A Lithuanian tale, this version is taken from the 1938 anthology Wonder Tales from Baltic Wizards by Frances Jenkins Olcott.
There was once a man who had two sons. He led a lovely orderly life. He brought up his sons well, and gave them good teaching. At last he died. After his death, his children took over the property. They lived together, and never quarrelled.
So they lived on for some time. Then the elder wished to marry. He took a poor wife, but she pleased him. Not long after this, the younger married. He took a rich wife. She brought as her dowry three hundred cattle and many other things. Now that the two brothers were married, each received his portion of the property. Then they separated and each lived by himself.
Everything went well with the younger. He became richer and richer. But with the elder, things went downhill. At last he was a very poor man indeed. He had no more bread. His rickety hut was almost tumbled down, and his farm he had to lease. There was left him but a small garden, and he had nothing to plow it with.
With his brother, things were going better and better. His grain throve, his meadows grew green and his cattle increased. Ten yokes of oxen plowed his field.
Then thought the elder to himself, “I will go to my brother. Ten yokes of oxen are plowing his field. Perhaps he will lend me one ox, with which I may plow my garden. He is such a good man, and has given me bread more than once, and has helped me in my need!”
He went therefore to him, and said:
“Listen, dear Brother! My last miserable nag is no more, and I have nothing with which tp plow my garden. Ten yokes of oxen are plowing your field. Won’t you lend me just one?”
“Well, why shouldn’t I? Go to the field and take what you want.”
The elder went there and met a servant.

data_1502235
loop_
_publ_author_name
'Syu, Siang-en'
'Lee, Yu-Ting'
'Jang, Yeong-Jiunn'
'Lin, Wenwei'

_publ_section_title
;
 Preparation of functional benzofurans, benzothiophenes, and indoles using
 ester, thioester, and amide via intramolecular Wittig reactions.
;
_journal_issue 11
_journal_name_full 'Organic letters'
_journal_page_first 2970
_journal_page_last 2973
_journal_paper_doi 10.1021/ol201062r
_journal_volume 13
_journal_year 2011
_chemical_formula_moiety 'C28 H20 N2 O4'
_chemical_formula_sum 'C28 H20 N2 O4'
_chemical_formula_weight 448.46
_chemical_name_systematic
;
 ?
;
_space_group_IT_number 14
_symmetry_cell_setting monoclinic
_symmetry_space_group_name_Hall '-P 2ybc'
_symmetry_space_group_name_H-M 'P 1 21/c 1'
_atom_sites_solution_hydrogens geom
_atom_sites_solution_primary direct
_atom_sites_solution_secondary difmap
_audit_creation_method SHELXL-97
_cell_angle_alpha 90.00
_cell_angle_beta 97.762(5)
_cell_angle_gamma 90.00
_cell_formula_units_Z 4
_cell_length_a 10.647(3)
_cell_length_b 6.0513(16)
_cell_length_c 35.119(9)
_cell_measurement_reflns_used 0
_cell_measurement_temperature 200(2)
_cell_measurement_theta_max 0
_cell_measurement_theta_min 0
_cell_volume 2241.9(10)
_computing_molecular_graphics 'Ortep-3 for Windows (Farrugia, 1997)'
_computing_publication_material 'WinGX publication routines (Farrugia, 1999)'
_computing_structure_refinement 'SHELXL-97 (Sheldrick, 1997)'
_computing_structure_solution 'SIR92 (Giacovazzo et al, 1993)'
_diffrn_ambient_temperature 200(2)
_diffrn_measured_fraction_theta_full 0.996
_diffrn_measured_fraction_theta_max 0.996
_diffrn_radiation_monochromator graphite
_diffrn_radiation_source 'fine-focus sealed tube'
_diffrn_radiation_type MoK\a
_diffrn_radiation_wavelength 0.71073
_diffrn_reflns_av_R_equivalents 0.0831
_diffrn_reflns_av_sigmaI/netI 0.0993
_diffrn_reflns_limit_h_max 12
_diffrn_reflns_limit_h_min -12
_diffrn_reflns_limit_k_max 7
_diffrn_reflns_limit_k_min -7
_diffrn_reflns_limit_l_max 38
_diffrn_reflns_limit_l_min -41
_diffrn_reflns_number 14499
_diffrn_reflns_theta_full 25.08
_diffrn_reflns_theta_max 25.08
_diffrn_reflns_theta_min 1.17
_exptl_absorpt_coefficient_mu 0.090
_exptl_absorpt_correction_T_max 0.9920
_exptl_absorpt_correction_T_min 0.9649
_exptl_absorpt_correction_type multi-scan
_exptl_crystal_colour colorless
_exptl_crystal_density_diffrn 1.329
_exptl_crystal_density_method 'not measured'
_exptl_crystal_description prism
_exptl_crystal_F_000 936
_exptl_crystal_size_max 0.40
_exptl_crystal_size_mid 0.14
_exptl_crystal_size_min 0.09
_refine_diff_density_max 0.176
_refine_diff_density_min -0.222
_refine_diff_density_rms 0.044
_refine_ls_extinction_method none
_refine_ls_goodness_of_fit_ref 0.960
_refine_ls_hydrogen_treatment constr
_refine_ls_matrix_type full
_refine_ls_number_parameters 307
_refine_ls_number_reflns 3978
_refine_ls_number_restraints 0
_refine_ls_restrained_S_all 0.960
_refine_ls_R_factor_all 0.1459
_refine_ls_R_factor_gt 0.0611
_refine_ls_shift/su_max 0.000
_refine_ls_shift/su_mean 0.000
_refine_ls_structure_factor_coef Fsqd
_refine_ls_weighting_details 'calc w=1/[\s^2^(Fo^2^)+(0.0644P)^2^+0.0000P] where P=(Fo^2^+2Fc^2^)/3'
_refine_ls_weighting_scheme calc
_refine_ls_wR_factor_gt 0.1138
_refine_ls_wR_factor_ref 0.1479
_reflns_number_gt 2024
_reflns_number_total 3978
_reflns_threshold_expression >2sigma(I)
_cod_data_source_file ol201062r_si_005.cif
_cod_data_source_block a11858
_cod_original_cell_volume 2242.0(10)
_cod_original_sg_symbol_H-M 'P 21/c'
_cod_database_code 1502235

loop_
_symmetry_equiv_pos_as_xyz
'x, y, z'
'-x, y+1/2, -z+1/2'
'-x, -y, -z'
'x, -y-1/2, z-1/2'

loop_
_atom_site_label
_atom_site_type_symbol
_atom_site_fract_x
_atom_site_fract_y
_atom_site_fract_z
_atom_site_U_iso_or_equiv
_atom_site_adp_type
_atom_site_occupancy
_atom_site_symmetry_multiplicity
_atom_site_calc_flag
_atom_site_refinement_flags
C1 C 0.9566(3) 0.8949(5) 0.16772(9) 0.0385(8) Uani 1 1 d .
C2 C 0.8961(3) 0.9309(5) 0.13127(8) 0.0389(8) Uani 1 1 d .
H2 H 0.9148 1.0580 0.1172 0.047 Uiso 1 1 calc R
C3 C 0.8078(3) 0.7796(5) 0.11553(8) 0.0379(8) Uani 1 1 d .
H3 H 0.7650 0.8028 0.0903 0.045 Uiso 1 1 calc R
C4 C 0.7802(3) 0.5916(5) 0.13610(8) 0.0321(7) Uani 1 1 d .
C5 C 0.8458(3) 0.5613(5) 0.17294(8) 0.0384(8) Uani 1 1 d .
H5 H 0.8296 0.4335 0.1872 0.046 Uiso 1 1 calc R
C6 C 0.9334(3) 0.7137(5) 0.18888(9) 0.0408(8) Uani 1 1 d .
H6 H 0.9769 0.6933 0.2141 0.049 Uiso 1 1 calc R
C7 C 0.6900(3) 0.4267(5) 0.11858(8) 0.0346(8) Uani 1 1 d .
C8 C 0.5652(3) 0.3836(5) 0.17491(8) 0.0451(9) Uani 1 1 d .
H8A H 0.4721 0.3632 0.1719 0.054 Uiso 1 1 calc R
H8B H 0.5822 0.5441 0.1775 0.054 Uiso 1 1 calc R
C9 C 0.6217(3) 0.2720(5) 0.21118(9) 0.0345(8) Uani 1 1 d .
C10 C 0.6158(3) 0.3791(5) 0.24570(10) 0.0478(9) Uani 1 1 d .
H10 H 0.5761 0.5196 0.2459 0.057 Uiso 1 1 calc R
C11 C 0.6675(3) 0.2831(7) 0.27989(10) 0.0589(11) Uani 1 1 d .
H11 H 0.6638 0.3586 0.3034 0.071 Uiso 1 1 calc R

“Stop!” said he to him, “Your master has given me those oxen to plow my garden.”
“I will not let you have them.”
“Why not? Who are you, that you dare to disobey your master?”
“I am your brother’s Luck.”
“And where is my Luck?” asked he.
“Oh! He lies over yonder by the bushes, and has on a red coat.”
“Just you wait!” thought the elder brother to himself. “That Luck of my brother’s plows his fields for him, while you loaf round, and are bringing me to ruin!”
Then he cut himself a good alder stick, went over to his Luck, and struck the red coat again and again–whack! whack! whack!
“Oh-o-o-o-o!” said the Luck. “What do you want of me?”
“Why don’t you help me, Monster?”
“If you want me to help you, sell your farm and become a merchant.”
The man went home and immediately sold his garden. Then he bought a horse and wagon, set his wife and children in the wagon, took a leather bag and put in it all sorts of things–needles and little bark-shoes. Then he closed his hut, and started off. But he had gone only a little way, when he heard something cheeping, chirping inside his hut.
He thought to himself, “I certainly left nothing behind. What can be cheeping? I’ll go back and see.”
He went, looked about, and could see nothing.
Then he spoke up, “Who is cheeping here?”
“It is we, your Need and Misery,” answered something from a corner.
“Aha! Why do you cheep?” he gave back.
“We want to go with you, and you have shut us up in the hut and left us behind.”
“Crawl into my bag!” said the man.
Then Need and Misery slipped quick! slick! into the bag.
“Just you wait!” thought the man to himself. “You have tormented me till this day. Now I will repay you.”
He dug a hole under the doorsill, and threw into it Need and Misery, bag and all, and filled up the hole.